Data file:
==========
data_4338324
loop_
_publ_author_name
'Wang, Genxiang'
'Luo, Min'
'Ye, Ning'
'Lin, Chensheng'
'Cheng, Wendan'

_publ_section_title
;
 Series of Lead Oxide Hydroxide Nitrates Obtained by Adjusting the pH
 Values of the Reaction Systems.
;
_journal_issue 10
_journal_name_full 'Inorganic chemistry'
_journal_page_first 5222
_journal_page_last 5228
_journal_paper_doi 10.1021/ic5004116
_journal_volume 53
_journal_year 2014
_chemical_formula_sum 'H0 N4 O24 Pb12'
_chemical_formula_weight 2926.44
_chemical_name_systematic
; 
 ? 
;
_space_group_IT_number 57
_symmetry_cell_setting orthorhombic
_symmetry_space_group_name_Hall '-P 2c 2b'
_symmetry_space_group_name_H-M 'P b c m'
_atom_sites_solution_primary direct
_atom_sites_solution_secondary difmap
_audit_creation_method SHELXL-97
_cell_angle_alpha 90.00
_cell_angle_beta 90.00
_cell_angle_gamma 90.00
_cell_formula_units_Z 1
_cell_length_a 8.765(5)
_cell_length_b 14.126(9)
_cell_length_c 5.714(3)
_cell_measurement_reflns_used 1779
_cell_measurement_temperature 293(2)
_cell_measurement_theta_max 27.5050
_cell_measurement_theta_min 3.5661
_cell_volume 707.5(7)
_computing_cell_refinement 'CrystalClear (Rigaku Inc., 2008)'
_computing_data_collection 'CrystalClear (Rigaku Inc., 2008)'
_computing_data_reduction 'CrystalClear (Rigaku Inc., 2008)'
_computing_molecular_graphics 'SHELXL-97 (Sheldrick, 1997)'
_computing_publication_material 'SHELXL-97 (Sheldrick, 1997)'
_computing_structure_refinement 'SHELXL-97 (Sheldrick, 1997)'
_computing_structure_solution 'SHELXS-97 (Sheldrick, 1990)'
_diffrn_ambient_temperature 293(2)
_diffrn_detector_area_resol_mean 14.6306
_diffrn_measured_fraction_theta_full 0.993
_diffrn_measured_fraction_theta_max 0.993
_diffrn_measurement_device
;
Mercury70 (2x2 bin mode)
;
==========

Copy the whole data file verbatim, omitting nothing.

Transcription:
data_4338324
loop_
_publ_author_name
'Wang, Genxiang'
'Luo, Min'
'Ye, Ning'
'Lin, Chensheng'
'Cheng, Wendan'

_publ_section_title
;
 Series of Lead Oxide Hydroxide Nitrates Obtained by Adjusting the pH
 Values of the Reaction Systems.
;
_journal_issue 10
_journal_name_full 'Inorganic chemistry'
_journal_page_first 5222
_journal_page_last 5228
_journal_paper_doi 10.1021/ic5004116
_journal_volume 53
_journal_year 2014
_chemical_formula_sum 'H0 N4 O24 Pb12'
_chemical_formula_weight 2926.44
_chemical_name_systematic
; 
 ? 
;
_space_group_IT_number 57
_symmetry_cell_setting orthorhombic
_symmetry_space_group_name_Hall '-P 2c 2b'
_symmetry_space_group_name_H-M 'P b c m'
_atom_sites_solution_primary direct
_atom_sites_solution_secondary difmap
_audit_creation_method SHELXL-97
_cell_angle_alpha 90.00
_cell_angle_beta 90.00
_cell_angle_gamma 90.00
_cell_formula_units_Z 1
_cell_length_a 8.765(5)
_cell_length_b 14.126(9)
_cell_length_c 5.714(3)
_cell_measurement_reflns_used 1779
_cell_measurement_temperature 293(2)
_cell_measurement_theta_max 27.5050
_cell_measurement_theta_min 3.5661
_cell_volume 707.5(7)
_computing_cell_refinement 'CrystalClear (Rigaku Inc., 2008)'
_computing_data_collection 'CrystalClear (Rigaku Inc., 2008)'
_computing_data_reduction 'CrystalClear (Rigaku Inc., 2008)'
_computing_molecular_graphics 'SHELXL-97 (Sheldrick, 1997)'
_computing_publication_material 'SHELXL-97 (Sheldrick, 1997)'
_computing_structure_refinement 'SHELXL-97 (Sheldrick, 1997)'
_computing_structure_solution 'SHELXS-97 (Sheldrick, 1990)'
_diffrn_ambient_temperature 293(2)
_diffrn_detector_area_resol_mean 14.6306
_diffrn_measured_fraction_theta_full 0.993
_diffrn_measured_fraction_theta_max 0.993
_diffrn_measurement_device
;
Mercury70 (2x2 bin mode)
;